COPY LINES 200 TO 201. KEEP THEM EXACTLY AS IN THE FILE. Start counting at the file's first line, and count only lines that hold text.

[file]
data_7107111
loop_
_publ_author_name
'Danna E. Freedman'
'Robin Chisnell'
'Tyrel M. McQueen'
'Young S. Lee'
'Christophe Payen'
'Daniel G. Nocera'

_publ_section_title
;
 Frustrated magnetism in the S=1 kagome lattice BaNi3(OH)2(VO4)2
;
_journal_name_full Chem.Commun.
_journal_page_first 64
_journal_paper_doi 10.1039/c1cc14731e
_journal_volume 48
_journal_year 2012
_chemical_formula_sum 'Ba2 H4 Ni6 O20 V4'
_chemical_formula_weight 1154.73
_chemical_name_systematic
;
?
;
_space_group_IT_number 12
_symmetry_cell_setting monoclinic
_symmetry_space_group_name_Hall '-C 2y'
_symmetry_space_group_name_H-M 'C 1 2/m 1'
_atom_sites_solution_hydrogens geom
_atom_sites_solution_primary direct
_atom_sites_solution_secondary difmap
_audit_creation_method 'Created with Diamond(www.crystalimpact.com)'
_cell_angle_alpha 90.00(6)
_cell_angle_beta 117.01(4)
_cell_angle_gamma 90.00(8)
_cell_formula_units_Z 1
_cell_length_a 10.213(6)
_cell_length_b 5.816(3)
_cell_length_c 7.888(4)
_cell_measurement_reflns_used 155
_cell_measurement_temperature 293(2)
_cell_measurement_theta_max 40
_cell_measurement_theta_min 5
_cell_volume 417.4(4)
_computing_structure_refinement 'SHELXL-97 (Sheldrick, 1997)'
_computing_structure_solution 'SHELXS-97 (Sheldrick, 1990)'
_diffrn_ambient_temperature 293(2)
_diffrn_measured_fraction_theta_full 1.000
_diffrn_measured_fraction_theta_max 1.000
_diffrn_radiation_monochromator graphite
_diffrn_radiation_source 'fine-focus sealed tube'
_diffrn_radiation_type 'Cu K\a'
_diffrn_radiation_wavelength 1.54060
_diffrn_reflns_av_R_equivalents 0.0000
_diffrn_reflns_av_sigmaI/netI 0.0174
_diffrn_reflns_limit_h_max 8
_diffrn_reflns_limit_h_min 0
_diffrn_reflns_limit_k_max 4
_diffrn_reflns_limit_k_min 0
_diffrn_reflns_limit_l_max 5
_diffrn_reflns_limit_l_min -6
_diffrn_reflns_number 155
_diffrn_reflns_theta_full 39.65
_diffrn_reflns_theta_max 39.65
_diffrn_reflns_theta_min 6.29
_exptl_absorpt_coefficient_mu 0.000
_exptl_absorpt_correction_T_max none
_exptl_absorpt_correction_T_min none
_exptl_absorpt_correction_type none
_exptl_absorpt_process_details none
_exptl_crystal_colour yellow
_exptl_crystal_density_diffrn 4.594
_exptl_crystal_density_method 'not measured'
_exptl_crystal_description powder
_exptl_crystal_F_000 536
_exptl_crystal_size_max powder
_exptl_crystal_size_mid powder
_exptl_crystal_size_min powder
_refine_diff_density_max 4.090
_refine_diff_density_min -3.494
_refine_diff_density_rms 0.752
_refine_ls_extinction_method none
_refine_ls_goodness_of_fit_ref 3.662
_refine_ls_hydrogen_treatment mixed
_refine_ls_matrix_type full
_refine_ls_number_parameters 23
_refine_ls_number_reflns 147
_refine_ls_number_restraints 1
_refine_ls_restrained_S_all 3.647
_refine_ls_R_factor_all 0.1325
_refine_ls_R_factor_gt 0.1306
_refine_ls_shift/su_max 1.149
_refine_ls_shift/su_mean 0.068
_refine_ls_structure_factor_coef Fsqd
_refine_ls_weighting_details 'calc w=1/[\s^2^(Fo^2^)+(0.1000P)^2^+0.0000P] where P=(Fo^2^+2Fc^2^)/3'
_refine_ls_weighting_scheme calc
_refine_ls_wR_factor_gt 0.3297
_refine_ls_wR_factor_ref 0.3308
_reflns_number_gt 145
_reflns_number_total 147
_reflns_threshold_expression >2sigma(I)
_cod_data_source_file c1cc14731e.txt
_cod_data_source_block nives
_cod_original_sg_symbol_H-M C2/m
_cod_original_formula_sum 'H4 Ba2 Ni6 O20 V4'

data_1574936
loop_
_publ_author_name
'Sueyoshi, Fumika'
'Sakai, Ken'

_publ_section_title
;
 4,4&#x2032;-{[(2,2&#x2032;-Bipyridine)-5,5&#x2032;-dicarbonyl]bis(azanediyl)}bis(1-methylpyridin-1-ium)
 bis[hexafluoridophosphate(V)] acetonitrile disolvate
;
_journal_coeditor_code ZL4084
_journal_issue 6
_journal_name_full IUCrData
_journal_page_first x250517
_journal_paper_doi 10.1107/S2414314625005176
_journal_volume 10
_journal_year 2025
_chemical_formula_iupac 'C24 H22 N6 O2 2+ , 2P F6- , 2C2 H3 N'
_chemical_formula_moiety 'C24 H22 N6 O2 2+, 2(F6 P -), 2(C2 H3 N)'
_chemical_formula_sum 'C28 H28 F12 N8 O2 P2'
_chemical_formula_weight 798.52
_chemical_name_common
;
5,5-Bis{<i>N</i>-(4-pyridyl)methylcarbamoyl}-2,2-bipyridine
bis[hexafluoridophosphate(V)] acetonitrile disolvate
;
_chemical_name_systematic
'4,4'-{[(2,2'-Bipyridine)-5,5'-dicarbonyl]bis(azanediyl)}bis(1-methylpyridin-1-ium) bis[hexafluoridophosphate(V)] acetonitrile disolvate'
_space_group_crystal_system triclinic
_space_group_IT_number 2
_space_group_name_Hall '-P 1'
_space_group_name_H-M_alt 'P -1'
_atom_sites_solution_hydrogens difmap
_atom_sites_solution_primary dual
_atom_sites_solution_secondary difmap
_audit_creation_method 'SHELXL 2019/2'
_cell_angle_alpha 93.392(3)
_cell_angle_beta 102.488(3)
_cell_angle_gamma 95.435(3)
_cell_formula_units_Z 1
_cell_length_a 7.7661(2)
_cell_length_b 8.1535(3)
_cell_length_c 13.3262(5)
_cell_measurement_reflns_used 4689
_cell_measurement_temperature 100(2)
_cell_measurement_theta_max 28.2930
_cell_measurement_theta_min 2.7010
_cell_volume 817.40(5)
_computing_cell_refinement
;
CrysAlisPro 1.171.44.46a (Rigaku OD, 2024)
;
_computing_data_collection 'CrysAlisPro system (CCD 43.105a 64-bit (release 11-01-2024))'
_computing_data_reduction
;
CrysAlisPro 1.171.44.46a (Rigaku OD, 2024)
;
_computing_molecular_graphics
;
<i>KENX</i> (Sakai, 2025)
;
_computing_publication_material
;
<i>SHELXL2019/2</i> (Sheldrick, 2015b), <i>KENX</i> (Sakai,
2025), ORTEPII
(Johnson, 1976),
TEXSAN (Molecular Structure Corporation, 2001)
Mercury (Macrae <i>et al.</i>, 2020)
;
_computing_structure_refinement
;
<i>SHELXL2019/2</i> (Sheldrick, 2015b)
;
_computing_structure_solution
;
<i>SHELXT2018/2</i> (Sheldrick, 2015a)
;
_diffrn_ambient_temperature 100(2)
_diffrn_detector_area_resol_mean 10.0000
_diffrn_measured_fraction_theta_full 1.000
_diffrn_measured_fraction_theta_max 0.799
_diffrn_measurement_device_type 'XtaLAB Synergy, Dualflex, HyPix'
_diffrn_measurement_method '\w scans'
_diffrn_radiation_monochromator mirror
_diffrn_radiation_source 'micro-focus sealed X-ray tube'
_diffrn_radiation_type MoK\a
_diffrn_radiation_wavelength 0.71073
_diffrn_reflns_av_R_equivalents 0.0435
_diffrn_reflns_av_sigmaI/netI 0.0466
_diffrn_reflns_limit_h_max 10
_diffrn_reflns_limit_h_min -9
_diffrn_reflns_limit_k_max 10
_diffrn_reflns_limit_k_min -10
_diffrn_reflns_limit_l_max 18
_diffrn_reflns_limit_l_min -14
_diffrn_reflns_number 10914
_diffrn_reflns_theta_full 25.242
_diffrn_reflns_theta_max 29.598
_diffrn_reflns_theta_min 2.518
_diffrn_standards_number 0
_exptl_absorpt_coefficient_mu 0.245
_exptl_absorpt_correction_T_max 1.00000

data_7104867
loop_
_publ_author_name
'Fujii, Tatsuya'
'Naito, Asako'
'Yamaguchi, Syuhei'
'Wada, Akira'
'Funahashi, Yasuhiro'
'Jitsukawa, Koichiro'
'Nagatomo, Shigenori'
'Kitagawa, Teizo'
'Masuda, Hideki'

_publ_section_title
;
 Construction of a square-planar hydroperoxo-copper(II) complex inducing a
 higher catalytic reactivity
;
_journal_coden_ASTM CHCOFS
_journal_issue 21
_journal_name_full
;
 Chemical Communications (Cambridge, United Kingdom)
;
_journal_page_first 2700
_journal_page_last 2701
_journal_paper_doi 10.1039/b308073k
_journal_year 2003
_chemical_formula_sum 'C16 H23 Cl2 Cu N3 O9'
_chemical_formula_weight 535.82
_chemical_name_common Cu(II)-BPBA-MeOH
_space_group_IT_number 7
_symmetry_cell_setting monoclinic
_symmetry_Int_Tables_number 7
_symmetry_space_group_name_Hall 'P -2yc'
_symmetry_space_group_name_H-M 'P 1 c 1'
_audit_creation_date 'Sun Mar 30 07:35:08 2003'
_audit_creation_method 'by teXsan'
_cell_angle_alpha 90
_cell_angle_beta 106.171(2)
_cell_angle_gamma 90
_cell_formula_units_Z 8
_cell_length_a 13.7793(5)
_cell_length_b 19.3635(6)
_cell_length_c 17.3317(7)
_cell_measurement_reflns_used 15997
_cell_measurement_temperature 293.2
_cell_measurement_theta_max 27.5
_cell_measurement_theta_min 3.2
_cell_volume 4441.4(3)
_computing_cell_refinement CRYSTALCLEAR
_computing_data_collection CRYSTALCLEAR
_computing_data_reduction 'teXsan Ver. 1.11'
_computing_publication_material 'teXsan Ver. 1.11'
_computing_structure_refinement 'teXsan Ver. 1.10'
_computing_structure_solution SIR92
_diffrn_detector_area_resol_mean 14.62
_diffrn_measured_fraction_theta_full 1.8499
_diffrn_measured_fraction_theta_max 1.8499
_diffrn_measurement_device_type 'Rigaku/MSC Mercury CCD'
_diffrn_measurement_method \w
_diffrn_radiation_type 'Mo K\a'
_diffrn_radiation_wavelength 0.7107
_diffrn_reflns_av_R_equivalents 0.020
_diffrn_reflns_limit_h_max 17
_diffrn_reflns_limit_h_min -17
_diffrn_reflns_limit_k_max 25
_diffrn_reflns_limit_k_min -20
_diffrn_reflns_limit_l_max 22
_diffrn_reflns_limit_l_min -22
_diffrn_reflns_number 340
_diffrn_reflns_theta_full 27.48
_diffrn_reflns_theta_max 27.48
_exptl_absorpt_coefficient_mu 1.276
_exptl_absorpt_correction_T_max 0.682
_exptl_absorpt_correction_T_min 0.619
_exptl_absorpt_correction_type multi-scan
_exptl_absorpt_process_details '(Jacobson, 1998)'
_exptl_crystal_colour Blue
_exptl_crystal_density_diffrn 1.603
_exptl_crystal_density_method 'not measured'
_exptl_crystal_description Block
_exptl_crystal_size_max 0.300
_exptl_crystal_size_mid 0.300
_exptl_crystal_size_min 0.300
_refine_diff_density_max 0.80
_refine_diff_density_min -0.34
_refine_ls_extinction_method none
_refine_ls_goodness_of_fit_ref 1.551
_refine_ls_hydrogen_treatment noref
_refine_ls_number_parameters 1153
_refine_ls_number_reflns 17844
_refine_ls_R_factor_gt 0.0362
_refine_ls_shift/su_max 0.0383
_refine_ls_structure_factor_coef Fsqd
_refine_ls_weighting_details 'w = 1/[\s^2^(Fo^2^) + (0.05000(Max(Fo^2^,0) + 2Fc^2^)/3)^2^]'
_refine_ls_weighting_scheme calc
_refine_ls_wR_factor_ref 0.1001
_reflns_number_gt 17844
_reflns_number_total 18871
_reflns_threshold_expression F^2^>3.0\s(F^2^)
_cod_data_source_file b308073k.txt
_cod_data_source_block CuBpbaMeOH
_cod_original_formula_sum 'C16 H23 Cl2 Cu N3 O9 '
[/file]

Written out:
_diffrn_reflns_limit_l_min -14
_diffrn_reflns_number 10914